Angry Young Man

Adelaide Fringe. Holden Street Theatres. 1 Mar 2013

This show is a total joy.  From the moment you walk into the theatre and see the cast of four young men identically attired in silver grey suits (and tan shoes) sitting rakishly in a huddle on chairs silently greeting the audience, until the final bows when they ask you to spread the word if you enjoyed the show – and that’s what I am doing now!  Go and see it! Angry Young Man is a complete and perfectly enjoyable theatre experience.

The plot is straightforward enough:  an immigrant surgeon makes his way (illegally it seems) to the UK and tries to find work.  He enters into a friendship but allows himself to be seduced by his friend’s girlfriend.  He falls into bad company, is involved in an accidental death of a minor mobster in a nightclub, and runs away into the country side to hide fearing gaol and deportation, but everything turns out well enough in the end.

And it is a comedy. 

And it is played out on a bare stage furnished with only four chairs.

And the four actors are just superb.  Their stage craft is exemplary:  gesture, timing, voice, versatility, mime.  They have it all, and they are wonderfully assisted by Ben Woolf’s expert direction and an uncredited classy lighting design (and execution).  The standout cast member was Iddon Jones whose female impersonation roles were so very funny, and serious.  The guy has presence.  The cast was rounded out with excellent performance by Gabeen Kahn and Paul Shelford, and highly amusing representations of statues and dogs by Andy Peart.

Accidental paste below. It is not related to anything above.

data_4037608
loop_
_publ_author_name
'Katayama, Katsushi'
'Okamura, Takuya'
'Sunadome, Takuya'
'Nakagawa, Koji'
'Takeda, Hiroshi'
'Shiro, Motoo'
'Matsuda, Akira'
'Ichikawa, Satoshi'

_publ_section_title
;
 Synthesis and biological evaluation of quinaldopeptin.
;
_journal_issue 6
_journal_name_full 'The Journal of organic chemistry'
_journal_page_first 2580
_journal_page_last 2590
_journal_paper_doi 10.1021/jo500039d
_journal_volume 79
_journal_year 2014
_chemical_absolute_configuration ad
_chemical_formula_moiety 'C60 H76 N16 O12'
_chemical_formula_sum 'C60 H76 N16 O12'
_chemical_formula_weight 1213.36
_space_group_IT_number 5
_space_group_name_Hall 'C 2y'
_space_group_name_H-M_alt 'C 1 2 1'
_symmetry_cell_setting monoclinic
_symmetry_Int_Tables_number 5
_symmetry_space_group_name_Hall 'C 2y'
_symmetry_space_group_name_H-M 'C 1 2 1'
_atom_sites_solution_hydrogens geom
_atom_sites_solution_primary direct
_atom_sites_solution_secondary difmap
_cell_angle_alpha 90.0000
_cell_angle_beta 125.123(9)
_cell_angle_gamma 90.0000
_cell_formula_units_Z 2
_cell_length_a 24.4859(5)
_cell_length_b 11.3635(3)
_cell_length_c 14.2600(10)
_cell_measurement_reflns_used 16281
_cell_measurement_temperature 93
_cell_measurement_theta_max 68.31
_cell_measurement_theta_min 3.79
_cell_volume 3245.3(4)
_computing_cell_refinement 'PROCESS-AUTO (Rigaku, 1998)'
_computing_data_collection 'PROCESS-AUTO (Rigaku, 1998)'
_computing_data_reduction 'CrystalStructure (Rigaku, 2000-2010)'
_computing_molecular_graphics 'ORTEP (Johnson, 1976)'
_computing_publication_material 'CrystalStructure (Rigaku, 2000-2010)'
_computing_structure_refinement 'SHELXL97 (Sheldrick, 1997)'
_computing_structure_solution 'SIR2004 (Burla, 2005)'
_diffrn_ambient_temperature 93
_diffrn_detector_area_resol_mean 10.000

The structure of the play is engaging.  Every actor plays a number of roles, and they also take turns in playing the central character of the immigrant surgeon.  The action moves swiftly from one setting to another and a sense of pace and urgency is created by inventive use of the four chairs (which represent everything from a nightclub bar to an omnibus) and by Woolf’s tight choreographed and synchronised movement of the cast.

This show is highly recommended.  It is funny, but it is also sad at times, and there is also a message in there as well.  But above all, this is fabulous theatrical entertainment.  It doesn’t come much better.

Kym Clayton

When: 2 to 17 Mar
Where: Holden Street Theatres